By Felix Fallon, Matthew Hoare

Nuclear power generation has fallen out of favor across much of the world. It has declined 7% since 2006, and its share of energy mix has been decreasing steadily alongside an increase in the use of fossil fuels. There are several reasons for this. Since the oil price crash in 2014, nuclear power has become expensive in comparison to hydrocarbons. The costs of generating electricity from renewable sources are also falling rapidly, and according to a report by the International Renewable Energy Agency, will soon become cheaper than fossil fuels. Secondly, the 2011 Fukushima disaster presented further evidence of the potentially cataclysmic effects of nuclear power generation. Following the meltdown of the Dai-ichi reactors, Germany announced plans to close all 17 of its nuclear plants by 2022, while Japan shut down 41 of its reactors.   Despite the global decrease, there has been a sharp rise in the number of nuclear power projects either under construction, planned, or proposed in the MENA region – as much as 48 have been put on paper in the last few years.

Why now?

The MENA region is seemingly bucking the global trend. While much of the world is moving away from nuclear, countries in the region are making staunch efforts to add nuclear power to their energy mix.

Jonathan Cobb of the World Nuclear Association told Egypt Oil & Gas that this trend is being caused by the rapid economic growth in certain MENA countries. “With this economic growth has come a significant increase in demand for electricity, and modern nuclear power plants generate a lot of power,” he explained. The Barakah power plant in the UAE demonstrates this power and efficiency of nuclear energy. When Barakah’s four reactors are finished, 25% of Abu Dhabi’s electricity needs will be met from a single site.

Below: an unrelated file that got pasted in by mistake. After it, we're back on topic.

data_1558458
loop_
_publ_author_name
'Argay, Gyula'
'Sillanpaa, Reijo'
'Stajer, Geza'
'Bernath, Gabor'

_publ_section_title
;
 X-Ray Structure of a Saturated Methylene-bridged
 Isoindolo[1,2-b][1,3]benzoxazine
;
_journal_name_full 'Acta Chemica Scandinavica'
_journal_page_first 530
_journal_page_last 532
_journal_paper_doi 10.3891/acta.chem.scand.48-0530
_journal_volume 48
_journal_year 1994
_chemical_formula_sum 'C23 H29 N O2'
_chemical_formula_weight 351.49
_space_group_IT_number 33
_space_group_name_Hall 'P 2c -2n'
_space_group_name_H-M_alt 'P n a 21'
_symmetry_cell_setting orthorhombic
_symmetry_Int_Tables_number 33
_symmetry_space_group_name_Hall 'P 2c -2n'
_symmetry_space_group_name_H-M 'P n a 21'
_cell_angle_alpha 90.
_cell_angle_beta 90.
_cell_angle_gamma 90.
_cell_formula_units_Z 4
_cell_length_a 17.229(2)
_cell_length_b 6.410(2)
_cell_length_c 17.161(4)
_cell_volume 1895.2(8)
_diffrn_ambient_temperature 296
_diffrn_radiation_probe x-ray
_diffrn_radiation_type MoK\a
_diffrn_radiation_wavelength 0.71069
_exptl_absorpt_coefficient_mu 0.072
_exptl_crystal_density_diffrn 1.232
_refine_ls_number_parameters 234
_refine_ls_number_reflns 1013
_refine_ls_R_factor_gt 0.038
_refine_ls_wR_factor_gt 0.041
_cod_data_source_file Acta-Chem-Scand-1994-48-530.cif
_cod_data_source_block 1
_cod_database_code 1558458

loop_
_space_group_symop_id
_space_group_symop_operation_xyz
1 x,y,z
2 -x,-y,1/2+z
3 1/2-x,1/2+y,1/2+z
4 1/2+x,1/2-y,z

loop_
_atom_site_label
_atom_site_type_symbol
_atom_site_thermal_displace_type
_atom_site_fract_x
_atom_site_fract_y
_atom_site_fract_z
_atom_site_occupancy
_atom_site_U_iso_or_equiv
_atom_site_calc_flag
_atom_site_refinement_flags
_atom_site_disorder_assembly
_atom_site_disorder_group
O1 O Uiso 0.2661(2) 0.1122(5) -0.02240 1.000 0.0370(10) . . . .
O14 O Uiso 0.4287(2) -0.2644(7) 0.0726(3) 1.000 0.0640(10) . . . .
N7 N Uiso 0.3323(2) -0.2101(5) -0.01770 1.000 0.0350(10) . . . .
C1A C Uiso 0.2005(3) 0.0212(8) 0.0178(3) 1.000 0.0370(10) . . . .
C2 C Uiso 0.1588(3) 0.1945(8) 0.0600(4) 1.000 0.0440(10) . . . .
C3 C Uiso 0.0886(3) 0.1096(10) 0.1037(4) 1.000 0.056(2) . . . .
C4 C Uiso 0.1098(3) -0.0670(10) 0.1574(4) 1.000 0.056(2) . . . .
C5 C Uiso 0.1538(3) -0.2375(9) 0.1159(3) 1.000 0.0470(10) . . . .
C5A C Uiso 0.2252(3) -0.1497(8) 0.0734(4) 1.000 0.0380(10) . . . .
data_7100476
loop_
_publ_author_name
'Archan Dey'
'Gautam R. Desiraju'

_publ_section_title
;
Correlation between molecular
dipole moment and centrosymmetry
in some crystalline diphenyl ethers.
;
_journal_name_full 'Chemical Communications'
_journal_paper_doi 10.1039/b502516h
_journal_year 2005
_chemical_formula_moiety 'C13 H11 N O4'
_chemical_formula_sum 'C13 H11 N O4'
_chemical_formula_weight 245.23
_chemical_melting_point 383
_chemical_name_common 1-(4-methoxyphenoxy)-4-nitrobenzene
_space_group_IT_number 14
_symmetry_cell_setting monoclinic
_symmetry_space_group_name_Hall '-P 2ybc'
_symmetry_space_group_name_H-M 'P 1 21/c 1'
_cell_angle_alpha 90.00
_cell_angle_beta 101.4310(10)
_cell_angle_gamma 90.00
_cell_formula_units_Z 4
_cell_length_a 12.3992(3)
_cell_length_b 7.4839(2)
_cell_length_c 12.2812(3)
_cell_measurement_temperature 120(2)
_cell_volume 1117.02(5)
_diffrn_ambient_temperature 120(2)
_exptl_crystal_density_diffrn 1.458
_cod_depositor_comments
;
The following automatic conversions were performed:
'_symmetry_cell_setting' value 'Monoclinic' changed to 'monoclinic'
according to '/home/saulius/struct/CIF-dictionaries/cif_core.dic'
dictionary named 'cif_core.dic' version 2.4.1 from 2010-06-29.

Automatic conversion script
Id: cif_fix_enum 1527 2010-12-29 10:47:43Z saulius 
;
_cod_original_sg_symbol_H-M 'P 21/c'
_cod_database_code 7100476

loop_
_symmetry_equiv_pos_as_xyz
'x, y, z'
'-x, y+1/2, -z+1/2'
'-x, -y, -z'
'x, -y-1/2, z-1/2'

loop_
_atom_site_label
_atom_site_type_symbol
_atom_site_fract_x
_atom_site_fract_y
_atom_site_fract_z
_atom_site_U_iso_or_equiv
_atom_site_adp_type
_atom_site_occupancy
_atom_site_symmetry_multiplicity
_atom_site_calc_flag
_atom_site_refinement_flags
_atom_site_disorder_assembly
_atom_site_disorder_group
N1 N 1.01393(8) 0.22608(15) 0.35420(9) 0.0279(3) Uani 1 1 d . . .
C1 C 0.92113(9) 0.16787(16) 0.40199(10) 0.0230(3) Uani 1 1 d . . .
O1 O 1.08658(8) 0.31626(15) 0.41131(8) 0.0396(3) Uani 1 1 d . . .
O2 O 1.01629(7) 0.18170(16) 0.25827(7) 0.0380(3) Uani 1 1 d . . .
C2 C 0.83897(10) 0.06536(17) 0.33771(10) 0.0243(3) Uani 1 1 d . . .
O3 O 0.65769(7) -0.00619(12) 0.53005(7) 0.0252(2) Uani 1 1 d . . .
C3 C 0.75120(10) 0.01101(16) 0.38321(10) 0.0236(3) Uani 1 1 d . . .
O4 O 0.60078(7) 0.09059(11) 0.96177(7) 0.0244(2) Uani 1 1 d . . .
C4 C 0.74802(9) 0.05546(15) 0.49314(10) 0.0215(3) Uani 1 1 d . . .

Furthermore, gas and petroleum-exporting countries may see significant economic benefits to expanding their nuclear sectors. “By reducing domestic demand for hydrocarbon fuels, nuclear generation may allow more production to be exported,” Cobb explained.

Diversification strategies are also playing a key role in the moves by Arab states to integrate nuclear into their energy portfolios. Cobb says that nuclear generation is playing a “key part” in this process, acknowledging that there are many reasons for states wanting to diversify their energy supplies; from limited reserves, to over-dependency on a single energy source, to concerns about climate change.

Saudi Arabia

Saudi Arabia’s venture into the nuclear power industry is a part of Crown Prince Mohammed bin Salman’s Vision 2030 modernization project for the kingdom. According to the King Abdullah City for Atomic and Renewable Energy, the kingdom is pursuing a diversified energy mix because of the increasing demand for energy from the residential and industrial sectors, and to lessen the country’s dependence on hydrocarbons.

Around 25% of Saudi oil production is used to generate electricity for domestic use. The demand for electricity is projected to substantially increase, but oil production is not. This means that by 2030, a large amount of the country’s oil will go towards domestic power generation. The country’s current generating capacity is above 30 GWe, with demand increasing by 8-10% per year. Assuming that current rates continue, demand is expected to reach 70 GWe by 2020 and 120 GWe by 2032, partly driven by an increased need for water desalination.

As solutions to this problem, significant renewable and nuclear energy projects are being established. The nuclear energy plan initially approved by the Saudi government in July 2017 mandates the construction of 16 reactors across the next 20-25 years, costing upwards of $80 billion. According to estimates, these projects will produce 18 GWe (15% of the country’s energy demand) by 2040.

The current geopolitical realities of the Middle East may also affect Saudi policymaking towards the nuclear sector. Although Saudi Arabia is a signatory to the Nuclear Non-Proliferation Agreement, Foreign Minister Adel al-Jubeir has signalled that the country is willing to pursue nuclear weapons should Iran restart its program. “We will do whatever it takes to protect our people. We have made it very clear that if Iran acquires a nuclear capability we will do everything we can to do,” he told CNN on May 9.